Trams have been a way of life in Lisbon since 1873, with the installation of the first cars, powered by horse. Unlike the city’s remaining funiculars, which have primarily become tourist sights, the trams are still useful and popular with locals. Though… they’re touristy, too. We took a ride on the #28, which is known for its breathtaking route past some of Lisbon’s most iconic sights.
You might wonder why slow, small, jittery trams would still be running in a city that has both a metro and an extensive bus system. But there’s a practical reason; many of Lisbon’s streets are simply too narrow, and its curves too sharp, to accommodate buses. The metro, while useful, hardly serves the whole city, especially on top of hills. In certain places, the tram is the best option.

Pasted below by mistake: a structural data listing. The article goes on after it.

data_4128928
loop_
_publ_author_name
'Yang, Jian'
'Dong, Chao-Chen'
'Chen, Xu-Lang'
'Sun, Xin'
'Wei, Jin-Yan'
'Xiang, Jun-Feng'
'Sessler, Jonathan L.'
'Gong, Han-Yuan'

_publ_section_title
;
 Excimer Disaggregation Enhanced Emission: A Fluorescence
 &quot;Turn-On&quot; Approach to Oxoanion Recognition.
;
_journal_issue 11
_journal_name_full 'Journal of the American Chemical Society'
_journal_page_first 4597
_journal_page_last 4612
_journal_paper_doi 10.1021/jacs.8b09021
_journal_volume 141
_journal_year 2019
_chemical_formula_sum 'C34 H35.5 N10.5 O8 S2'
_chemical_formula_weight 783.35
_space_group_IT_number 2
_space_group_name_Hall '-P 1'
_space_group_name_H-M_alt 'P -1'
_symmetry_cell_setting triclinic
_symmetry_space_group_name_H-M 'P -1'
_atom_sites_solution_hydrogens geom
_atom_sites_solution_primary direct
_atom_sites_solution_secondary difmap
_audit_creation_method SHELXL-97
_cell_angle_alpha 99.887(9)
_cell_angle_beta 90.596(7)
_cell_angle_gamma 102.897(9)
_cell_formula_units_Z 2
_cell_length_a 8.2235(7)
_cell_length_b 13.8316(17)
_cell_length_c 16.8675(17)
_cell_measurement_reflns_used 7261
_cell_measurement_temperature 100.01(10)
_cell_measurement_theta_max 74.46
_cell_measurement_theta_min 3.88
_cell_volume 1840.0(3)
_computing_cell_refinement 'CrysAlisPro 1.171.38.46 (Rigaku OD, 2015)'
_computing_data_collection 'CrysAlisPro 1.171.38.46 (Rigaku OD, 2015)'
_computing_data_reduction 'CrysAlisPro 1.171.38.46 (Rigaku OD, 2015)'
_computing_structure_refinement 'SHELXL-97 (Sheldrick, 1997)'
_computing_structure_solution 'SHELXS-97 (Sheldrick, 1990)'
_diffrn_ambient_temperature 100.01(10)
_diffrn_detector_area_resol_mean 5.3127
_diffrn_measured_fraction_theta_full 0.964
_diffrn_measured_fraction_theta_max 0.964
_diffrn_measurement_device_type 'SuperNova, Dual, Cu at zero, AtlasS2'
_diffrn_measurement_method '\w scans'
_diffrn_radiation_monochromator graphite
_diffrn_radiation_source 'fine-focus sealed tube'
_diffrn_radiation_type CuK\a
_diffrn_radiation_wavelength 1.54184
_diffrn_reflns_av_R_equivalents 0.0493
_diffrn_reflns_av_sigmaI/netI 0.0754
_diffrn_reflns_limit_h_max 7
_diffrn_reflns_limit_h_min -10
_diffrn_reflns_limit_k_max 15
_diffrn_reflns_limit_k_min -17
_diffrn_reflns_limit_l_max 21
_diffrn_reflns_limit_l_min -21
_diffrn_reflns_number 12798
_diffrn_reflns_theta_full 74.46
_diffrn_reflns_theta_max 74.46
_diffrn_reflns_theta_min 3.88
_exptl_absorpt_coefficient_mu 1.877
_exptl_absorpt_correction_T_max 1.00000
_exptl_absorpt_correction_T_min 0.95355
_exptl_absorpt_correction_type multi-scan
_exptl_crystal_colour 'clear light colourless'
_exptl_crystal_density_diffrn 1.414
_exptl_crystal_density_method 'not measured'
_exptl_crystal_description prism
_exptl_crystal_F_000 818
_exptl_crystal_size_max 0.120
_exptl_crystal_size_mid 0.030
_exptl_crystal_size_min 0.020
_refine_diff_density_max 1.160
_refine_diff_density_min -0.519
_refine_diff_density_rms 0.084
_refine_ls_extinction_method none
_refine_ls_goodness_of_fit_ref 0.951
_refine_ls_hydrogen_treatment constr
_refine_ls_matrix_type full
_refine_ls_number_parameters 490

At the network’s zenith, 27 lines crossed through the city. Today, just five remain, although there has been talk of bringing back more. In fact, in 2016, the mayor acknowledged that dismantling the tram system had been a mistake. The first line to be revived is slated to be the #24, which runs to Campolide.
We’re all for it; not only are the trams an entertaining way to get around the city, they also seem to be in high demand. It’s happened to us plenty of times, that the quickest way to arrive at your destination is not with the metro or a bus, but a tram. #15 is particularly useful, connecting directly to Belém, and we’ve also taken #12, which makes a handy loop around Mouraria and Alfama.
But the iconic line is the #28. This trip starts in Praça Martim Moniz, and then cuts east and uphill into the neighborhood of Graça. From here, it’s a slow descent past the Castelo de São Jorge and the Miradouro das Portos do Sol, where the views over the Tagus are incredible. It further descends into Alfama, past the city cathedral, and then cuts straight through Baixa, before rumbling up into Chiado and out towards Campo Ourique and the Cemitério dos Prazeres.
Lisbon Tram Photos And Videos